Annals of Pediatric Cardiology
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Table of Contents   
Year : 2011  |  Volume : 4  |  Issue : 1  |  Page : 91-93
Selected Summaries

Department of Cardiothoracic and Vascular Surgery, All India Institute of Medical Sciences, New Delhi, India

Click here for correspondence address and email

Date of Web Publication15-Apr-2011

How to cite this article:
Talwar S, Choudhary SK, Airan B. Selected Summaries. Ann Pediatr Card 2011;4:91-3

How to cite this URL:
Talwar S, Choudhary SK, Airan B. Selected Summaries. Ann Pediatr Card [serial online] 2011 [cited 2021 Jan 20];4:91-3. Available from:

Hybrid Management Strategy for Percutaneous Fontan Completion Without Surgery : Early Results

Alsoufi B, Alfadley F, Al-Omrani A, Awan A, Al-Ahmadi M, Al-Fayyadh M, Al-Halees Z, Canver CC.

Ann Thorac Surg 2011;91:566-73.

This paper from King Faisal Heart Institute, Riyadh, is of interest because of the growing population of patients with single ventricle physiology in India. The authors of this paper report the early results of surgical preparation and subsequent percutaneous Fontan completion strategy in this subset of patients. Between 2002 and 2007, 277 patients underwent the bidirectional superior cavopulmonary anastomosis [BD Glenn (BDG)]. Thirty-four patients (median age was 7.7 months; range, 5 to 51 months; weight, >5 kg) had a lateral tunnel created at the time of BDG, which was fenestrated with 10- to 14-mm openings. The size of the fenestration is guided by the diameter of the inferior vena cava (IVC) at the level of the diaphragm on preoperative echocardiogram (10 mm if IVC <8 mm; 12 mm if IVC = 8-10 mm; and 14 mm if IVC >10 mm). The cardiac end of the superior vena cava (SVC) was patched from within the right atrium to maintain BDG physiology with mean bypass and aortic cross clamp times of 141 and 72 minutes, respectively. Median ventilation, intensive care and hospital stay durations were 1, 5 and 10 days, respectively. There was one early death due to persistently elevated pulmonary artery pressures; and two take-downs, one each due to elevated pulmonary artery pressures and recurrent effusions.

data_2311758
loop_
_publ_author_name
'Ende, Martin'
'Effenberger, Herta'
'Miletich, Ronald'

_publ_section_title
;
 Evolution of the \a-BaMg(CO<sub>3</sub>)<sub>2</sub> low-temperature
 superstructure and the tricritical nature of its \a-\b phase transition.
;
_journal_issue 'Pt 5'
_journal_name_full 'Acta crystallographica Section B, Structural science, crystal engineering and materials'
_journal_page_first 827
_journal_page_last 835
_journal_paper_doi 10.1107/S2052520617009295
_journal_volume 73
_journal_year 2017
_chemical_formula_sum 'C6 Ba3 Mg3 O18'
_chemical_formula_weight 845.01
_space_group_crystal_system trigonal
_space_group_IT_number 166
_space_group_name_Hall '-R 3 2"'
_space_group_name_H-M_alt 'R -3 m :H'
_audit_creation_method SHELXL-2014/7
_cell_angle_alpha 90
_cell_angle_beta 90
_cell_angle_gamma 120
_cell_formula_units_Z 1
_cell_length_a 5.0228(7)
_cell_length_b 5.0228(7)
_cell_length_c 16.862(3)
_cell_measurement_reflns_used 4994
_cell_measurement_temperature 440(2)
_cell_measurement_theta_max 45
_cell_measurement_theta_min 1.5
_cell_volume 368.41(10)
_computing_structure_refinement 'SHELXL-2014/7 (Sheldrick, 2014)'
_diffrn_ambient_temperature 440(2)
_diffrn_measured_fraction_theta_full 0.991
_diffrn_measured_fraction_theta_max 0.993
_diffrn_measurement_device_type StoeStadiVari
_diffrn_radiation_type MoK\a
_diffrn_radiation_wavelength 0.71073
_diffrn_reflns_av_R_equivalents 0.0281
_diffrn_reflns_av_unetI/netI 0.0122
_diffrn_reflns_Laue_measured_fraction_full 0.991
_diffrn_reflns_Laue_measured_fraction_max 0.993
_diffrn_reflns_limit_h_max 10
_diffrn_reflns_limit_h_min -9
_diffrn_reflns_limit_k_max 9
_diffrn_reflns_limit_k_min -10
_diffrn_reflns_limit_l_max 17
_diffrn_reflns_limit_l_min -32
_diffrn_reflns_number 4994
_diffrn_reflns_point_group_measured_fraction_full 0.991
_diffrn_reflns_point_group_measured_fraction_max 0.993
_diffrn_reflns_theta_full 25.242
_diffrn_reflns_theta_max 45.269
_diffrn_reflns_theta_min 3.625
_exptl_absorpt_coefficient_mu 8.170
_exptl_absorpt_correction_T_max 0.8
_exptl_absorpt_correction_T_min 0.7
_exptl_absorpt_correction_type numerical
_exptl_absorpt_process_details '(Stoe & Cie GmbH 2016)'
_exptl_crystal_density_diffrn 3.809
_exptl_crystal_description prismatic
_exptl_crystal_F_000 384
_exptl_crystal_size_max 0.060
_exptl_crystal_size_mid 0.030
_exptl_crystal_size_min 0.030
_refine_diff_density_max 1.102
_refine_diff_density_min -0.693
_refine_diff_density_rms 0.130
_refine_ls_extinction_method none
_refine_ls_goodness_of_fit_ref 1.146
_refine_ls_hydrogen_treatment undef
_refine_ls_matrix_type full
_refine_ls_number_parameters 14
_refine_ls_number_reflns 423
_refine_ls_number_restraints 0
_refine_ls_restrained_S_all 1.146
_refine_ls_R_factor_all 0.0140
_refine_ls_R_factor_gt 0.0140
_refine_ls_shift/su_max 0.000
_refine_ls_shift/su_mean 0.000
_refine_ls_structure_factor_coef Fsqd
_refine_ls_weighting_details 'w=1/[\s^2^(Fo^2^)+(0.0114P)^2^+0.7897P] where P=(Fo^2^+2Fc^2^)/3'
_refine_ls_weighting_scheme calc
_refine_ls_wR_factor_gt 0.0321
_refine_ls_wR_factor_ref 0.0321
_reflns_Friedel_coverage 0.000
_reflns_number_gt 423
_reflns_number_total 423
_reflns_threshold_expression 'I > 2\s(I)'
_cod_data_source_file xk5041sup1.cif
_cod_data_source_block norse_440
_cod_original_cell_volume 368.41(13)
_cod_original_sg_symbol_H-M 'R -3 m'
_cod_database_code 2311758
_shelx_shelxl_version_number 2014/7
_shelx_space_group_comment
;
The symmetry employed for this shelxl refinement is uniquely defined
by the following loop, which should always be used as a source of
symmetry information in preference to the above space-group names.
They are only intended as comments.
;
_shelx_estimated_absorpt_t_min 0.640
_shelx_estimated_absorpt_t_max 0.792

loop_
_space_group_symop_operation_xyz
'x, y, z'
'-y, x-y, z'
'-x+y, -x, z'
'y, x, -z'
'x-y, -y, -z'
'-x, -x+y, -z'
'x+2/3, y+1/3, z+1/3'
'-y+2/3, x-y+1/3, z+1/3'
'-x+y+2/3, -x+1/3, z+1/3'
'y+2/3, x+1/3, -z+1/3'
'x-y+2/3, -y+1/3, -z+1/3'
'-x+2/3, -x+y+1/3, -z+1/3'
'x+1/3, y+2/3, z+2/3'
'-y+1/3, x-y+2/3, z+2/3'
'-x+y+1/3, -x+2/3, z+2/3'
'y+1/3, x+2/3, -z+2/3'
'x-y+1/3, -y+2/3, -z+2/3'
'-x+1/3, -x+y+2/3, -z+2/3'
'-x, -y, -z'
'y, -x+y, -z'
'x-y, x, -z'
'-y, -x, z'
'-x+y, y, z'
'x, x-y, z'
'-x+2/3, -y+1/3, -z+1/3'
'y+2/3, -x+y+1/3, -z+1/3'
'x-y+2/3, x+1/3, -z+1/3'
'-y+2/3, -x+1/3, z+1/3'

At the second stage, 25 patients underwent the percutaneous Fontan completion at a median age of 2.3 years (range, 1.5-4.2 years) and median interval after BDG of 16.4 months (range, 4.8-29.2 months). An angiogram was performed from the lateral tunnel as well as from the BDG to assess pulmonary artery anatomy, BDG, lateral tunnel and fenestration. The fenestration at the medial wall of the lateral tunnel was sized with a balloon, following which the autologous pericardial patch that separates the lateral tunnel from the right pulmonary artery (RPA) was perforated with radio-frequency energy. The communication of the lateral tunnel to the RPA was dilated with a percutaneous transluminal coronary angioplasty balloon, followed by a regular balloon. A proper-size Amplatzer atrial septal defect occlusion device was positioned across the fenestration but not released while dilatation of an SVC pericardial patch with the regular balloon was being performed. After the release of the Amplatzer device under transesophageal echocardiogram and fluoroscopy guidance, a stent mounted on a balloon was deployed between the upper part of the tunnel and the pulmonary artery. Finally, a tunnel angiogram was carried out to confirm a satisfactory result and the absence of any residual leak. Median procedure time was 195 minutes (range, 126-319 minutes), and median fluoroscopy time was 36 minutes (range, 23-81 minutes). In 3 patients, surgical Fontan completion was achieved because an additional intracardiac procedure was needed or because of issues with vascular access.